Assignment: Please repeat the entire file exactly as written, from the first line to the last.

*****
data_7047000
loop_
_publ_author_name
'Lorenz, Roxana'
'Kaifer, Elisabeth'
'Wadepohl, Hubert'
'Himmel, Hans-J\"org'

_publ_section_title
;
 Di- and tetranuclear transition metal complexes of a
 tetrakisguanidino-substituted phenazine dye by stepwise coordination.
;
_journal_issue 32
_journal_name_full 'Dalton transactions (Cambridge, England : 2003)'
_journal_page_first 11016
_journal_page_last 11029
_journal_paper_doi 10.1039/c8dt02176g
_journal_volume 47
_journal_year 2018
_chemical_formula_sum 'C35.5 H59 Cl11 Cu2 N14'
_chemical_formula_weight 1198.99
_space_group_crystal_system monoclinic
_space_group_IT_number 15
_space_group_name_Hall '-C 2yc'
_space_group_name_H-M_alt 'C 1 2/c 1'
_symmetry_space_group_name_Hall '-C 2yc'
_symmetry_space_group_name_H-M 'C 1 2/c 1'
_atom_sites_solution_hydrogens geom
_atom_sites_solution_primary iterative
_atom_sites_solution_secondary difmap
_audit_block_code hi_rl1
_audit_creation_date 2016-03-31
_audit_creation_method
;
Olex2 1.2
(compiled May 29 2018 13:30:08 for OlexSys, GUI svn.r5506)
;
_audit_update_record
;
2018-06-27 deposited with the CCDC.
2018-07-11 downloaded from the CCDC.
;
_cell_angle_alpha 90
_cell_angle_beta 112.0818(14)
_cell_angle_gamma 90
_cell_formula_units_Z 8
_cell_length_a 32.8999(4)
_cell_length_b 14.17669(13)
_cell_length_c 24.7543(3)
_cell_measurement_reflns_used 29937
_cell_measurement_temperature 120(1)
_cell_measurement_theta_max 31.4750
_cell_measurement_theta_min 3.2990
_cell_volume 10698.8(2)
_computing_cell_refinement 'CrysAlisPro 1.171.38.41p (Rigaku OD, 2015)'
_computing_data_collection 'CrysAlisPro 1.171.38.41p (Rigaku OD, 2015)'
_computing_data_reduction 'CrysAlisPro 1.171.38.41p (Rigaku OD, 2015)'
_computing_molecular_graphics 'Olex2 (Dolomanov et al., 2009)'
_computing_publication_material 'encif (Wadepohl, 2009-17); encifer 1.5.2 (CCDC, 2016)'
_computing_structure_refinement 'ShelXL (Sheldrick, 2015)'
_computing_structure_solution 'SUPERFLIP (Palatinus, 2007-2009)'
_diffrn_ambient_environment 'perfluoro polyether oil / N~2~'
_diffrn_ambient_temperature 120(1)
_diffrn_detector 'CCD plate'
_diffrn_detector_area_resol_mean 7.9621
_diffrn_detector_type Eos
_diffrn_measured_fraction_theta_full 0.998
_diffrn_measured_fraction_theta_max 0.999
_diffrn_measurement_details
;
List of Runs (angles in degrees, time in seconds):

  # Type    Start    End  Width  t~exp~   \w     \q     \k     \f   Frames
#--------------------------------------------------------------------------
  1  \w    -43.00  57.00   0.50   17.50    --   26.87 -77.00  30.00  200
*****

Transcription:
data_7047000
loop_
_publ_author_name
'Lorenz, Roxana'
'Kaifer, Elisabeth'
'Wadepohl, Hubert'
'Himmel, Hans-J\"org'

_publ_section_title
;
 Di- and tetranuclear transition metal complexes of a
 tetrakisguanidino-substituted phenazine dye by stepwise coordination.
;
_journal_issue 32
_journal_name_full 'Dalton transactions (Cambridge, England : 2003)'
_journal_page_first 11016
_journal_page_last 11029
_journal_paper_doi 10.1039/c8dt02176g
_journal_volume 47
_journal_year 2018
_chemical_formula_sum 'C35.5 H59 Cl11 Cu2 N14'
_chemical_formula_weight 1198.99
_space_group_crystal_system monoclinic
_space_group_IT_number 15
_space_group_name_Hall '-C 2yc'
_space_group_name_H-M_alt 'C 1 2/c 1'
_symmetry_space_group_name_Hall '-C 2yc'
_symmetry_space_group_name_H-M 'C 1 2/c 1'
_atom_sites_solution_hydrogens geom
_atom_sites_solution_primary iterative
_atom_sites_solution_secondary difmap
_audit_block_code hi_rl1
_audit_creation_date 2016-03-31
_audit_creation_method
;
Olex2 1.2
(compiled May 29 2018 13:30:08 for OlexSys, GUI svn.r5506)
;
_audit_update_record
;
2018-06-27 deposited with the CCDC.
2018-07-11 downloaded from the CCDC.
;
_cell_angle_alpha 90
_cell_angle_beta 112.0818(14)
_cell_angle_gamma 90
_cell_formula_units_Z 8
_cell_length_a 32.8999(4)
_cell_length_b 14.17669(13)
_cell_length_c 24.7543(3)
_cell_measurement_reflns_used 29937
_cell_measurement_temperature 120(1)
_cell_measurement_theta_max 31.4750
_cell_measurement_theta_min 3.2990
_cell_volume 10698.8(2)
_computing_cell_refinement 'CrysAlisPro 1.171.38.41p (Rigaku OD, 2015)'
_computing_data_collection 'CrysAlisPro 1.171.38.41p (Rigaku OD, 2015)'
_computing_data_reduction 'CrysAlisPro 1.171.38.41p (Rigaku OD, 2015)'
_computing_molecular_graphics 'Olex2 (Dolomanov et al., 2009)'
_computing_publication_material 'encif (Wadepohl, 2009-17); encifer 1.5.2 (CCDC, 2016)'
_computing_structure_refinement 'ShelXL (Sheldrick, 2015)'
_computing_structure_solution 'SUPERFLIP (Palatinus, 2007-2009)'
_diffrn_ambient_environment 'perfluoro polyether oil / N~2~'
_diffrn_ambient_temperature 120(1)
_diffrn_detector 'CCD plate'
_diffrn_detector_area_resol_mean 7.9621
_diffrn_detector_type Eos
_diffrn_measured_fraction_theta_full 0.998
_diffrn_measured_fraction_theta_max 0.999
_diffrn_measurement_details
;
List of Runs (angles in degrees, time in seconds):

  # Type    Start    End  Width  t~exp~   \w     \q     \k     \f   Frames
#--------------------------------------------------------------------------
  1  \w    -43.00  57.00   0.50   17.50    --   26.87 -77.00  30.00  200